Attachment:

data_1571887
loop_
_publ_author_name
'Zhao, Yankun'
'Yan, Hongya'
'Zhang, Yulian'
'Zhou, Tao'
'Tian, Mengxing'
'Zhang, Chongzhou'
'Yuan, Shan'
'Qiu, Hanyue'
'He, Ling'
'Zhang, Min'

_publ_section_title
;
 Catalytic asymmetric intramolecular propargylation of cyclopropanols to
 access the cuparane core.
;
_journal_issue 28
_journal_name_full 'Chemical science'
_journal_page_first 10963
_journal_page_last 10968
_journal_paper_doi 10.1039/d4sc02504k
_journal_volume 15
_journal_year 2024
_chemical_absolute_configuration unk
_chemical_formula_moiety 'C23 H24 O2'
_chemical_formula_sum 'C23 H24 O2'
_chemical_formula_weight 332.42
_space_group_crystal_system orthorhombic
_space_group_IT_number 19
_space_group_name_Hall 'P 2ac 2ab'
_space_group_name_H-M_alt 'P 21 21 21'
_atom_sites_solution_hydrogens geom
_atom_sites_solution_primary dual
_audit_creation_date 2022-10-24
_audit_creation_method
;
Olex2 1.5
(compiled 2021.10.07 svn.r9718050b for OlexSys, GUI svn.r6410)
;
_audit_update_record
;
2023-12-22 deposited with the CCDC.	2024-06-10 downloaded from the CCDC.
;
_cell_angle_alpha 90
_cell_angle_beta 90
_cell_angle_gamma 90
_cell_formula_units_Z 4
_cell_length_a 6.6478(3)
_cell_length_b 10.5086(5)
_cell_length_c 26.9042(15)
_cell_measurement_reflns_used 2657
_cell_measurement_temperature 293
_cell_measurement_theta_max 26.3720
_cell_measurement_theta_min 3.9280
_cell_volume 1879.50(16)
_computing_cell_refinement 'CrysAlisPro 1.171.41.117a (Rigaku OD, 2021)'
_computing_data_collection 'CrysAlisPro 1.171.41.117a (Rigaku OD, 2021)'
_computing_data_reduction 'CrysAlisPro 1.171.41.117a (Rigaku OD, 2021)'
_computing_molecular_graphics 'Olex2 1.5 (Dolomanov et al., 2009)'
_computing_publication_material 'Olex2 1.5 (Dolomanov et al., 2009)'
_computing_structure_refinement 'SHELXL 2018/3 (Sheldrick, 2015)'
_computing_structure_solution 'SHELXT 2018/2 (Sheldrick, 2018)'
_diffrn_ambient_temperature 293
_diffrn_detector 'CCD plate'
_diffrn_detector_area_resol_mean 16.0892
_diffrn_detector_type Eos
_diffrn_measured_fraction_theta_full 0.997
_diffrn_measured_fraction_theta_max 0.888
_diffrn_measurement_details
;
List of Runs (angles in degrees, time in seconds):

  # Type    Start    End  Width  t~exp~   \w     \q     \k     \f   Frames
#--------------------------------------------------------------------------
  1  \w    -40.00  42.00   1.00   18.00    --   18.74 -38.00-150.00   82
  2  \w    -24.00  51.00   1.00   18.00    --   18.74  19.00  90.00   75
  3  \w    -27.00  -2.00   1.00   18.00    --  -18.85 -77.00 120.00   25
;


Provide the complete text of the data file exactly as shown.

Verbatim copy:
data_1571887
loop_
_publ_author_name
'Zhao, Yankun'
'Yan, Hongya'
'Zhang, Yulian'
'Zhou, Tao'
'Tian, Mengxing'
'Zhang, Chongzhou'
'Yuan, Shan'
'Qiu, Hanyue'
'He, Ling'
'Zhang, Min'

_publ_section_title
;
 Catalytic asymmetric intramolecular propargylation of cyclopropanols to
 access the cuparane core.
;
_journal_issue 28
_journal_name_full 'Chemical science'
_journal_page_first 10963
_journal_page_last 10968
_journal_paper_doi 10.1039/d4sc02504k
_journal_volume 15
_journal_year 2024
_chemical_absolute_configuration unk
_chemical_formula_moiety 'C23 H24 O2'
_chemical_formula_sum 'C23 H24 O2'
_chemical_formula_weight 332.42
_space_group_crystal_system orthorhombic
_space_group_IT_number 19
_space_group_name_Hall 'P 2ac 2ab'
_space_group_name_H-M_alt 'P 21 21 21'
_atom_sites_solution_hydrogens geom
_atom_sites_solution_primary dual
_audit_creation_date 2022-10-24
_audit_creation_method
;
Olex2 1.5
(compiled 2021.10.07 svn.r9718050b for OlexSys, GUI svn.r6410)
;
_audit_update_record
;
2023-12-22 deposited with the CCDC.	2024-06-10 downloaded from the CCDC.
;
_cell_angle_alpha 90
_cell_angle_beta 90
_cell_angle_gamma 90
_cell_formula_units_Z 4
_cell_length_a 6.6478(3)
_cell_length_b 10.5086(5)
_cell_length_c 26.9042(15)
_cell_measurement_reflns_used 2657
_cell_measurement_temperature 293
_cell_measurement_theta_max 26.3720
_cell_measurement_theta_min 3.9280
_cell_volume 1879.50(16)
_computing_cell_refinement 'CrysAlisPro 1.171.41.117a (Rigaku OD, 2021)'
_computing_data_collection 'CrysAlisPro 1.171.41.117a (Rigaku OD, 2021)'
_computing_data_reduction 'CrysAlisPro 1.171.41.117a (Rigaku OD, 2021)'
_computing_molecular_graphics 'Olex2 1.5 (Dolomanov et al., 2009)'
_computing_publication_material 'Olex2 1.5 (Dolomanov et al., 2009)'
_computing_structure_refinement 'SHELXL 2018/3 (Sheldrick, 2015)'
_computing_structure_solution 'SHELXT 2018/2 (Sheldrick, 2018)'
_diffrn_ambient_temperature 293
_diffrn_detector 'CCD plate'
_diffrn_detector_area_resol_mean 16.0892
_diffrn_detector_type Eos
_diffrn_measured_fraction_theta_full 0.997
_diffrn_measured_fraction_theta_max 0.888
_diffrn_measurement_details
;
List of Runs (angles in degrees, time in seconds):

  # Type    Start    End  Width  t~exp~   \w     \q     \k     \f   Frames
#--------------------------------------------------------------------------
  1  \w    -40.00  42.00   1.00   18.00    --   18.74 -38.00-150.00   82
  2  \w    -24.00  51.00   1.00   18.00    --   18.74  19.00  90.00   75
  3  \w    -27.00  -2.00   1.00   18.00    --  -18.85 -77.00 120.00   25
;